Something the Pallister government has going for it when it drafts its 2021 budget over the next few weeks: debt costs and borrowing terms have never been more favourable.
With rock-bottom interest rates and debt repayment schedules as long as 100 years, it hasn't been this easy for government to borrow money in years.
It is good news for a provincial government staring down a $2-billion annual deficit, a shortfall not expected to budge much over the next year or two.
However, the cheap money all provinces are now enjoying will also put pressure on Manitoba to slow its plans to balance the books by 2028.
Finance Minister Scott Fielding said Friday government is still committed to eliminating the deficit over the next eight years. But to do that, the province would have to start chipping away sooner rather than later.
With an economy even Fielding acknowledges probably won’t fully recover before 2025, that could be a tall order.
The current deficit is more than twice the size it was when the Progressive Conservatives won government in 2016 (just under $1 billion). Trying to reduce it while the economy is still recovering from the COVID-19 pandemic will be an uphill battle, especially with growing demands in health care, education and social services.
The hundreds of millions alone required to support businesses scrambling to stay afloat after almost a year of punishing public health shutdowns will weigh heavy on the public treasury.
Normally, the province keeps about three months of cash on hand to meet its spending obligations. Due to the economic uncertainty during the pandemic, finance officials say they’re keeping a cash reserve of about six months (which includes cash in the Fiscal Stabilization Account).
To do that, they’ve had to borrow at record levels.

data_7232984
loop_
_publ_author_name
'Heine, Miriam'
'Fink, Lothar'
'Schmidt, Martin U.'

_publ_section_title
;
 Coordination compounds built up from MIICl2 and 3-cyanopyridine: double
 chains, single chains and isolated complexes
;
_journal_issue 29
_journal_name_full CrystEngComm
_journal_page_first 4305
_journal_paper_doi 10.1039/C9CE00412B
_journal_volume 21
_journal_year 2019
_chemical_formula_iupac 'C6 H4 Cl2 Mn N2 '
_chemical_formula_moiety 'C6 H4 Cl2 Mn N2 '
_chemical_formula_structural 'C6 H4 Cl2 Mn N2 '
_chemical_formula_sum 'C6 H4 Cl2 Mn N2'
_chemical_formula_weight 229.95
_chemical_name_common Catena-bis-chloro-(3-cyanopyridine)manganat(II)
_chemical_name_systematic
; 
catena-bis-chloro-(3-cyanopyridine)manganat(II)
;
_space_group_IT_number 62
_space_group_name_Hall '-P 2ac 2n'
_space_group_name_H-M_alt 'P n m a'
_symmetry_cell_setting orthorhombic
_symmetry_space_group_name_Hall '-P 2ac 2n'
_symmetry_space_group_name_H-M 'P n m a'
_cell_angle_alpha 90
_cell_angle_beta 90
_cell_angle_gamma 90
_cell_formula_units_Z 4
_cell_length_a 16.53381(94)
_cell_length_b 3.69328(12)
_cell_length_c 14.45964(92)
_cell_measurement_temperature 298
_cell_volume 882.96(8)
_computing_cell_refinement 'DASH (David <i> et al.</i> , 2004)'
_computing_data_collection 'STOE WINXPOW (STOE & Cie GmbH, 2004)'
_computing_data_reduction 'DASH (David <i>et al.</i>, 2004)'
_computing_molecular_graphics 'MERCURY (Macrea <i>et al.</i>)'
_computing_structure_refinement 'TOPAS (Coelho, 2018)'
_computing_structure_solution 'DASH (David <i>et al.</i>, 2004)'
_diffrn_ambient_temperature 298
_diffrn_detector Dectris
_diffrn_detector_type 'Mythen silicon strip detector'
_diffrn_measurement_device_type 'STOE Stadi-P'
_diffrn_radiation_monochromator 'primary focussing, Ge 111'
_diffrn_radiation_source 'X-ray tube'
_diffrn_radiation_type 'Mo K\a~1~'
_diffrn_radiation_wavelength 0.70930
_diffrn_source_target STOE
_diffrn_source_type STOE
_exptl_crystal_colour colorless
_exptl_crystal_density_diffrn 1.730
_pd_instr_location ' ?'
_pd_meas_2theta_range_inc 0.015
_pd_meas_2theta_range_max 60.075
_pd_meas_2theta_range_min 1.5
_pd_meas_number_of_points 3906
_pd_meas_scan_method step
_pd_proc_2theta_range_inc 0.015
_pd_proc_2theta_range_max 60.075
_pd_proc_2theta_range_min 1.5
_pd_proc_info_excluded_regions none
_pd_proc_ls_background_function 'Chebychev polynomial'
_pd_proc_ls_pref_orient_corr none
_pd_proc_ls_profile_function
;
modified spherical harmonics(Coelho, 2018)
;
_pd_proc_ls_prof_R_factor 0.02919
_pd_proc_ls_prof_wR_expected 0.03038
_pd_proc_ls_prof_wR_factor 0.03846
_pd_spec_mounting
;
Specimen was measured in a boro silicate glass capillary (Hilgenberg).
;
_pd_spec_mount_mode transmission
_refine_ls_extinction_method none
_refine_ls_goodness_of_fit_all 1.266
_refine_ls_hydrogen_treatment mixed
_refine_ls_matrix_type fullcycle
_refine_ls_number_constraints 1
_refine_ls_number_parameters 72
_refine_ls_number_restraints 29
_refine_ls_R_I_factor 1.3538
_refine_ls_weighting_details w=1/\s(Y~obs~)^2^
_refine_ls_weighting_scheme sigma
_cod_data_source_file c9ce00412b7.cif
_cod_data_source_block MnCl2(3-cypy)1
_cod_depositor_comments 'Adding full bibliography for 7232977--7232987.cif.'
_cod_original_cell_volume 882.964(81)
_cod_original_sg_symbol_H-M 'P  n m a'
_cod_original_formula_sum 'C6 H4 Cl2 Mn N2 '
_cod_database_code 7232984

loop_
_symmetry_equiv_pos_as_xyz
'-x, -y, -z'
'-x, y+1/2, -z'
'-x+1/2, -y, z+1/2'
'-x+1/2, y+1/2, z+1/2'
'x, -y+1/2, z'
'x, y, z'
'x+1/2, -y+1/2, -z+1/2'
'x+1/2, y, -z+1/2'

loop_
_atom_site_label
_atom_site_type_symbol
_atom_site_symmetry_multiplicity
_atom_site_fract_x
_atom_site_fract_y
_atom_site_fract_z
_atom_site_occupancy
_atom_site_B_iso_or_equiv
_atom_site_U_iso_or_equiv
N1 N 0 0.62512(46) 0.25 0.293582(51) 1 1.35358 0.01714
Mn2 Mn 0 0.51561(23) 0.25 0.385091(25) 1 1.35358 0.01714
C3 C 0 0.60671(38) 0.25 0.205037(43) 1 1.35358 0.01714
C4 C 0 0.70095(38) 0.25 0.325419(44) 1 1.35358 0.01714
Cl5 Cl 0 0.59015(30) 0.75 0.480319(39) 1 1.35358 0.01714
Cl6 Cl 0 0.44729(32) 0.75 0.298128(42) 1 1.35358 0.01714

Normally, the province issues bonds of five, 10 and 30 years, at various rates. For the first time, however, the Manitoba government issued two $300-million "century bonds" last year on behalf of Manitoba Hydro (at interest rates of just under three per cent). Hydro pays the annual interest on the bond and repays the principal at the end of the 100 years.
Debt doesn’t get much cheaper than that.
Longer-term debt protects government against interest rate spikes. If too much debt comes due while interest rates are high, it can catch governments off-guard and drive up debt financing charges. To avoid that, government usually prefers a mix of short- and long-term bonds.
Anytime it can lock in debt at historically low rates for extended periods of time, it jumps at the chance.
With all this cheap cash around, the debate over how fast government should return to balance will likely take on a different tone, beginning with the 2021 budget.
If interest rates are at historically low levels and Manitoba is protected from interest rate hikes through long-term borrowing, should it hold off on balancing the books beyond the Pallister government's eight-year schedule?
Given the realities of the pandemic and the long-term damage it’s done to the economy, that debate is going to look a lot different than it has in the past.
Even the business community, which normally urges governments to "live within their means," will likely take a softer approach in the coming years (especially when it is demanding financial support for its members).
It’s hard to imagine any reasonable lobby group calling for tax cuts.
Eventually, government will have to figure out how to return to balance and start repaying debt.
Deficit financing is not sustainable in the long term. It can't be left to future generations to figure out.
But as long as money remains this cheap, and the economy continues to sputter, it's hard to imagine government returning to a balanced budget anytime soon.
Tom has been covering Manitoba politics since the early 1990s and joined the Winnipeg Free Press news team in 2019.